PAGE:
"You must be the change you want to see in the world."
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  20. #20
    Senior Member
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    Quote Originally Posted by Keith99
    Perhaps for now what you might want to do is modify things a bit and tell him that if there is a good reason...
    Because it's important for teenagers to understand that their parents will bail them out of any uncomfortable situations.

  21. #21
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    I'm new here and I certainly don't want to offend anyone. That said, I don't think that gas prices have anything to do with child obesity - parents do!

    My husband and I are the proud parents of a brilliant 9 yr. old boy. Our son is into video games, TV and Yu-Gi-Oh BIG TIME - like most kids today - but we limit how much time he can spend with those pursuits. Sodas ARE a treat and good ole' fashioned H20 is the beverage offered when he comes in sweaty from playing. Call us evil but we also make our son clean his bathroom/bedroom once a week as well as other little chores around the house. We try to teach him the value of a dollar, how to save and how to budget for things he wants to spend his allowance on. To summarize, we try to do right by him so that when he goes out on his own, he will be a contributing member of society - honest and responsible.

    The gas prices have certainly inspired our family. My son and I have started commuting via bike to school. I have started using my bike for all errands that don't require the car (i.e. quick trips to the grocery when a 40 lb. bag of dog food isn't on the list). And this morning, I am happy to report that we all used our bikes to get to work/school - yup, I've even gotten my husband to pedal to work. Woo hoo!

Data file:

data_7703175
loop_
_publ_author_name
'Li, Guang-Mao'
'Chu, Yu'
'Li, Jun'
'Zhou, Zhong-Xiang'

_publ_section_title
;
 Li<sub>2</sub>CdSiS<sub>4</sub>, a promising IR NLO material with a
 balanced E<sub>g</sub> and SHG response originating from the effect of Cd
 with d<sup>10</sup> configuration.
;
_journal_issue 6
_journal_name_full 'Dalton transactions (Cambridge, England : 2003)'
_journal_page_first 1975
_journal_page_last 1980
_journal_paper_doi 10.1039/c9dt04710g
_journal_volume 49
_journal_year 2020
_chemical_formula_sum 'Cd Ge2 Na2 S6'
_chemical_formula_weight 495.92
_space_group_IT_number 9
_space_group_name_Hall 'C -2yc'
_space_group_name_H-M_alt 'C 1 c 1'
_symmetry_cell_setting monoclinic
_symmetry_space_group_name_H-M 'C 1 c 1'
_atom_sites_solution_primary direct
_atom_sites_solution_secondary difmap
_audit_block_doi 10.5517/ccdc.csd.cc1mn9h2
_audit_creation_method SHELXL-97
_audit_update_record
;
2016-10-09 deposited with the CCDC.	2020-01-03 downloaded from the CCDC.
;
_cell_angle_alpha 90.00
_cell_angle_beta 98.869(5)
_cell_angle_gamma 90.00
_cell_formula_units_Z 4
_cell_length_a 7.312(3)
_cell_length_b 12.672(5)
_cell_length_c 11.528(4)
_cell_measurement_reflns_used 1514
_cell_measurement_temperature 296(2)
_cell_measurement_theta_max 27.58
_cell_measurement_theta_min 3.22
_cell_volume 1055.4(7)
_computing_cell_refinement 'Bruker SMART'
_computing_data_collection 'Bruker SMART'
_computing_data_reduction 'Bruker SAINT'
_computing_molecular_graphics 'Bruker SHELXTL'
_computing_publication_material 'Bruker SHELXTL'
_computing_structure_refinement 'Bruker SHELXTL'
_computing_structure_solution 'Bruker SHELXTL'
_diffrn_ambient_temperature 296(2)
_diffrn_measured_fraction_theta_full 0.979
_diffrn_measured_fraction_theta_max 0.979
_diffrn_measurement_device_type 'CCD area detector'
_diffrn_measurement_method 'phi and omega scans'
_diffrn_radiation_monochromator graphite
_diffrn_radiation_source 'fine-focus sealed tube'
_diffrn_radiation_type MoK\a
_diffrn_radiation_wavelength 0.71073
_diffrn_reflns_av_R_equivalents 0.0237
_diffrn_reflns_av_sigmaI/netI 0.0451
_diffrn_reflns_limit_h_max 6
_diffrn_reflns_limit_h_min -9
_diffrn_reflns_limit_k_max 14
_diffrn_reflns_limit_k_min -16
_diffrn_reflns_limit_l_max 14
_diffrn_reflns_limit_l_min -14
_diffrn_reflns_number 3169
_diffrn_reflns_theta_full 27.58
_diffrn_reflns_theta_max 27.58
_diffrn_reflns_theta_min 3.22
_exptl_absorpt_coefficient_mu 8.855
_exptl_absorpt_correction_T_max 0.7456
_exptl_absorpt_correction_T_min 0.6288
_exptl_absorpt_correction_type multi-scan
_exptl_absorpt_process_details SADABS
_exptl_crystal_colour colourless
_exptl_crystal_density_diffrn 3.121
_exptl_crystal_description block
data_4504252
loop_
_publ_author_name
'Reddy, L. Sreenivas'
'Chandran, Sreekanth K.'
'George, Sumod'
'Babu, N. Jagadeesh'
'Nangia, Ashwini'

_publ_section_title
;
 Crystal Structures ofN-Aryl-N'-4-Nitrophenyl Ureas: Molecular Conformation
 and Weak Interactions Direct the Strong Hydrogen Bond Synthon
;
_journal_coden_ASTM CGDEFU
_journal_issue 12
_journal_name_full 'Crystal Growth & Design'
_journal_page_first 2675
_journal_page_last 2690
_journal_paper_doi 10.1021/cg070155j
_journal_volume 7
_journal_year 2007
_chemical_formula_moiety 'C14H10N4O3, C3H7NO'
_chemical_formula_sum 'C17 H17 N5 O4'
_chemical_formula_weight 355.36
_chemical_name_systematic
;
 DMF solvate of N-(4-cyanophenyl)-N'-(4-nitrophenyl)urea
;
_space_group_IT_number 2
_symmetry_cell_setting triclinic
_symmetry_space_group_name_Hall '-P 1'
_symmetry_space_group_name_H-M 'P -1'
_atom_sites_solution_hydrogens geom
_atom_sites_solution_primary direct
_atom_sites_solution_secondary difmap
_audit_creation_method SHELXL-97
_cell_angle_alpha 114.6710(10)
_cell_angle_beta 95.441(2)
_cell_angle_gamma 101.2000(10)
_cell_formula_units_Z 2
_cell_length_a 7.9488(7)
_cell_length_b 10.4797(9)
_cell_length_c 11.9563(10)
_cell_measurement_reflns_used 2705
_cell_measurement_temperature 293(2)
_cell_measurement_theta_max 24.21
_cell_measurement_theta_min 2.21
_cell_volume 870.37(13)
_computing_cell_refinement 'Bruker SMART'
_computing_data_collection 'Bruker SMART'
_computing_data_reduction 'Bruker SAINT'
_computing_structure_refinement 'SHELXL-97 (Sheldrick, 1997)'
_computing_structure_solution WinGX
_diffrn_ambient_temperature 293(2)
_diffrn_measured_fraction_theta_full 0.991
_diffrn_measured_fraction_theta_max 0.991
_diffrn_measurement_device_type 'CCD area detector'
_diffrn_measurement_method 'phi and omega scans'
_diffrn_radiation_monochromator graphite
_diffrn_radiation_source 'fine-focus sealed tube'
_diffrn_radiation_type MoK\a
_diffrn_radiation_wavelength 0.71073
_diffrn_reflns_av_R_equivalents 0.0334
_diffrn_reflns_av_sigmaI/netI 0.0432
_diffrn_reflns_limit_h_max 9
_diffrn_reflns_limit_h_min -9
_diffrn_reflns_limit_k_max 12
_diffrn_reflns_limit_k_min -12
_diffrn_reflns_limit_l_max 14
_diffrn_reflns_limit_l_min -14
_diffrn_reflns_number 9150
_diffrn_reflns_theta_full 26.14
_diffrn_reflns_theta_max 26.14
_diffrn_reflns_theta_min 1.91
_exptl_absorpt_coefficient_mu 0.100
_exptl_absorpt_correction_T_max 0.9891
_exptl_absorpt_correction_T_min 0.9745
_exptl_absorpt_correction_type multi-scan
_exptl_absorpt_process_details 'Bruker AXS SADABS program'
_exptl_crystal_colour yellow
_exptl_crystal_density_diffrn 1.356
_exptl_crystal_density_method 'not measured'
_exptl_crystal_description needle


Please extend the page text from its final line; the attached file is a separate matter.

The coolest thing is that since we've been biking, my son has not complained once about riding to school instead of driving. In fact, he prefers it. We are very proud of him to say the least!

    So, we're not looking to pat ourselves on the back or anything.. My point is that, barring medical complications, parents are at fault for obese kids and the soaring gas prices have nothing to do with it. Now if we could just think of a 'polite' way to get these folks off their swelling behinds....

  22. #22
    Senior Member mike's Avatar
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    I hope that there is some benefit to the higher fuel prices. If it gets more people on bicycles, that would be fabulous.

    I don't think that we will see kids get healthier as a result, however. What is likely to happen first is that people will change their diets to cheaper, fattier, starchier foods to make up for the increased fuel expenditures. Remember, for most Americans, there simply is no other choice - they HAVE to drive automobiles or be stranded like lame ducks. Something is going to have to give and that something is likely to be diet.

    I have been a bicycle commuter for many years and rarely drive a car. We do have a teen-age son who absolutely refuses to bicycle. It is some combination of not being cool and being lazy. I still can't see how getting a ride from your mother is more cool than getting their by your own steam on a bicycle - ah, today's youth.

    Anyway, I made a a family announcement last night that EVERYBODY was going to have to do more bicycling for transport because fuel prices were getting so high. It is a good enough excuse for me.

    Let's hope that these fuel price increases have some benefits for Americans.
    Mike